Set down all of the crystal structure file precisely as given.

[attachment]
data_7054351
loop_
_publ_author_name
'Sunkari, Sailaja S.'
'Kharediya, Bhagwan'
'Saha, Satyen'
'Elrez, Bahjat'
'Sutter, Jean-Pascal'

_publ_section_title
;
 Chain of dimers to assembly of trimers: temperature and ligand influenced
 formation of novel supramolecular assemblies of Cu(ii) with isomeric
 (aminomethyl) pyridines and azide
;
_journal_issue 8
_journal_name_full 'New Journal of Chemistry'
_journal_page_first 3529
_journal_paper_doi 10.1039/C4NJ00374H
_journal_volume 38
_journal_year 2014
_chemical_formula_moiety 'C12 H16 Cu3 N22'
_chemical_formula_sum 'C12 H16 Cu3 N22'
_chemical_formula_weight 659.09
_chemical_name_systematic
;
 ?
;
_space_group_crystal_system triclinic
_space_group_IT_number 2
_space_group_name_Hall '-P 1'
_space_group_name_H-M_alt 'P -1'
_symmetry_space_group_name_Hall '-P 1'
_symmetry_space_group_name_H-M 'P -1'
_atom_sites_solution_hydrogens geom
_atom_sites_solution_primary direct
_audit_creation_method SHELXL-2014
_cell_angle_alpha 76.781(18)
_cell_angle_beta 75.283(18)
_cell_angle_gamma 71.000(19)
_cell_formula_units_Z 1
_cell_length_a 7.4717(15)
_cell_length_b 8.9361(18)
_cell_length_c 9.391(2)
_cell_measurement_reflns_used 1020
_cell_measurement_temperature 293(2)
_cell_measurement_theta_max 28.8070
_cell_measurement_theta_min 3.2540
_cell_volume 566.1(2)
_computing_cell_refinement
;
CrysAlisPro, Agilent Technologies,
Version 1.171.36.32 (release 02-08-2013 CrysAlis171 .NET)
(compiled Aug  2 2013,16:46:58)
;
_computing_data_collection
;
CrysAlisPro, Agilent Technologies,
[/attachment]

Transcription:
data_7054351
loop_
_publ_author_name
'Sunkari, Sailaja S.'
'Kharediya, Bhagwan'
'Saha, Satyen'
'Elrez, Bahjat'
'Sutter, Jean-Pascal'

_publ_section_title
;
 Chain of dimers to assembly of trimers: temperature and ligand influenced
 formation of novel supramolecular assemblies of Cu(ii) with isomeric
 (aminomethyl) pyridines and azide
;
_journal_issue 8
_journal_name_full 'New Journal of Chemistry'
_journal_page_first 3529
_journal_paper_doi 10.1039/C4NJ00374H
_journal_volume 38
_journal_year 2014
_chemical_formula_moiety 'C12 H16 Cu3 N22'
_chemical_formula_sum 'C12 H16 Cu3 N22'
_chemical_formula_weight 659.09
_chemical_name_systematic
;
 ?
;
_space_group_crystal_system triclinic
_space_group_IT_number 2
_space_group_name_Hall '-P 1'
_space_group_name_H-M_alt 'P -1'
_symmetry_space_group_name_Hall '-P 1'
_symmetry_space_group_name_H-M 'P -1'
_atom_sites_solution_hydrogens geom
_atom_sites_solution_primary direct
_audit_creation_method SHELXL-2014
_cell_angle_alpha 76.781(18)
_cell_angle_beta 75.283(18)
_cell_angle_gamma 71.000(19)
_cell_formula_units_Z 1
_cell_length_a 7.4717(15)
_cell_length_b 8.9361(18)
_cell_length_c 9.391(2)
_cell_measurement_reflns_used 1020
_cell_measurement_temperature 293(2)
_cell_measurement_theta_max 28.8070
_cell_measurement_theta_min 3.2540
_cell_volume 566.1(2)
_computing_cell_refinement
;
CrysAlisPro, Agilent Technologies,
Version 1.171.36.32 (release 02-08-2013 CrysAlis171 .NET)
(compiled Aug  2 2013,16:46:58)
;
_computing_data_collection
;
CrysAlisPro, Agilent Technologies,